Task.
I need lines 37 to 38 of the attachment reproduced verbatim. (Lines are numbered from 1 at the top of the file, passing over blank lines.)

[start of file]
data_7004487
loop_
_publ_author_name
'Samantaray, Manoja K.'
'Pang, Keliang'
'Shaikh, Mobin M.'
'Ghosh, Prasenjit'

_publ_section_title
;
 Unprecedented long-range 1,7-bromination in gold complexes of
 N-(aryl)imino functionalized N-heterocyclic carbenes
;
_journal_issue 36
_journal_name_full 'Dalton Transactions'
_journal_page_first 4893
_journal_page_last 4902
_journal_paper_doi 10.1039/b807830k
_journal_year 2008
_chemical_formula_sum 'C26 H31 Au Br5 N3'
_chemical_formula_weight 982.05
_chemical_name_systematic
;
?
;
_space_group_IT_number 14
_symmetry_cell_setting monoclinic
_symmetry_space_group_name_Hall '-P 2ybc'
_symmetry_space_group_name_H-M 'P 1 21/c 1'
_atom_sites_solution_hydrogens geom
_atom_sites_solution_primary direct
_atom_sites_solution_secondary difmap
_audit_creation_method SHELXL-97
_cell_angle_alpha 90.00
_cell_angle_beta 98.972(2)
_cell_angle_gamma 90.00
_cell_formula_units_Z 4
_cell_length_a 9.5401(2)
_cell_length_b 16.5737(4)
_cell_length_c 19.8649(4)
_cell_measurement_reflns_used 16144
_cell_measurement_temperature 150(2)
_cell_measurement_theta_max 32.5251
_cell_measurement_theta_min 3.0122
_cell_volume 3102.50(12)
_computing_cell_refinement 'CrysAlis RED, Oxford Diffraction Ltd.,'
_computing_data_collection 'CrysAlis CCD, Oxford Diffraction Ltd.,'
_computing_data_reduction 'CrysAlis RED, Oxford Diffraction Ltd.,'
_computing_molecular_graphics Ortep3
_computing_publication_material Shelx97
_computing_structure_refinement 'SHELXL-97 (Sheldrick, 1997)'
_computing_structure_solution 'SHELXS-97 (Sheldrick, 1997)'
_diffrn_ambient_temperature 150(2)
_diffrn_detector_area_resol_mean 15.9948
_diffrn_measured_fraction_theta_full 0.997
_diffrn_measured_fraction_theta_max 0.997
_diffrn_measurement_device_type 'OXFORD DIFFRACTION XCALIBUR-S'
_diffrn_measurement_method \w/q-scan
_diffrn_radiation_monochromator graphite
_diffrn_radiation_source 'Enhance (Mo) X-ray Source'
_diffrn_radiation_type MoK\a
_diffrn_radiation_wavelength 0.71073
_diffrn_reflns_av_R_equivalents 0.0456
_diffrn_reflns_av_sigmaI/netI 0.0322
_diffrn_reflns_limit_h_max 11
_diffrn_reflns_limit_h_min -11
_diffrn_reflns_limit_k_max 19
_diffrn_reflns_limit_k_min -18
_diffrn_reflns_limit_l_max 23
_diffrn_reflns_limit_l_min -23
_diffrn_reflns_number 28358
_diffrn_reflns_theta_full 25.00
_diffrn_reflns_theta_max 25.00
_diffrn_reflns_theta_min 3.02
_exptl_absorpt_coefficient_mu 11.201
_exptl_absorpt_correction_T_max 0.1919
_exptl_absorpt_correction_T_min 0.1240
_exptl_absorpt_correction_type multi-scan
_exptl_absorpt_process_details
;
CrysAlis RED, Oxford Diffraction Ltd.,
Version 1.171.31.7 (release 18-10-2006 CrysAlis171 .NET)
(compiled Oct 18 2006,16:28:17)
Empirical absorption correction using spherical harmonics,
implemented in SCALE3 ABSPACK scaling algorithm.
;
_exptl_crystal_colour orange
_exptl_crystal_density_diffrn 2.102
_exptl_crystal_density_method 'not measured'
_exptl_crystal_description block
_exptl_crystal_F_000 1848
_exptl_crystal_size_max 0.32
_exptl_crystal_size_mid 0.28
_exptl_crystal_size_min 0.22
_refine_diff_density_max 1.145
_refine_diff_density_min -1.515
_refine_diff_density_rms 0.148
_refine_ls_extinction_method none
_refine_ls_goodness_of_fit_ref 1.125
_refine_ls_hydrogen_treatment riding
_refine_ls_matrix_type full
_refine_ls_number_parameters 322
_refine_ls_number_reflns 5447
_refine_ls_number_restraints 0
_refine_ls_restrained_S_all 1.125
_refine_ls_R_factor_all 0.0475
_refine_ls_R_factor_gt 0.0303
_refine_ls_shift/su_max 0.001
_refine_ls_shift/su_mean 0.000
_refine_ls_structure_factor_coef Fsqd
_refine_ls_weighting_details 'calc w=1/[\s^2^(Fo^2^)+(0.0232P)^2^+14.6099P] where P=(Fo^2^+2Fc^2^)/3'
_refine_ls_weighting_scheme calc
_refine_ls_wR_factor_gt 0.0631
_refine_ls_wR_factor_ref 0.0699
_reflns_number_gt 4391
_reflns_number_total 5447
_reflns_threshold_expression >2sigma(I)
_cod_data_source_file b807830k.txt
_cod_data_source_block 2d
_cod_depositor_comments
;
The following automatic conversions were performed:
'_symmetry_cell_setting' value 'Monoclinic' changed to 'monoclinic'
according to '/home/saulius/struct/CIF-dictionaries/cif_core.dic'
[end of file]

_cell_length_a 9.5401(2)
_cell_length_b 16.5737(4)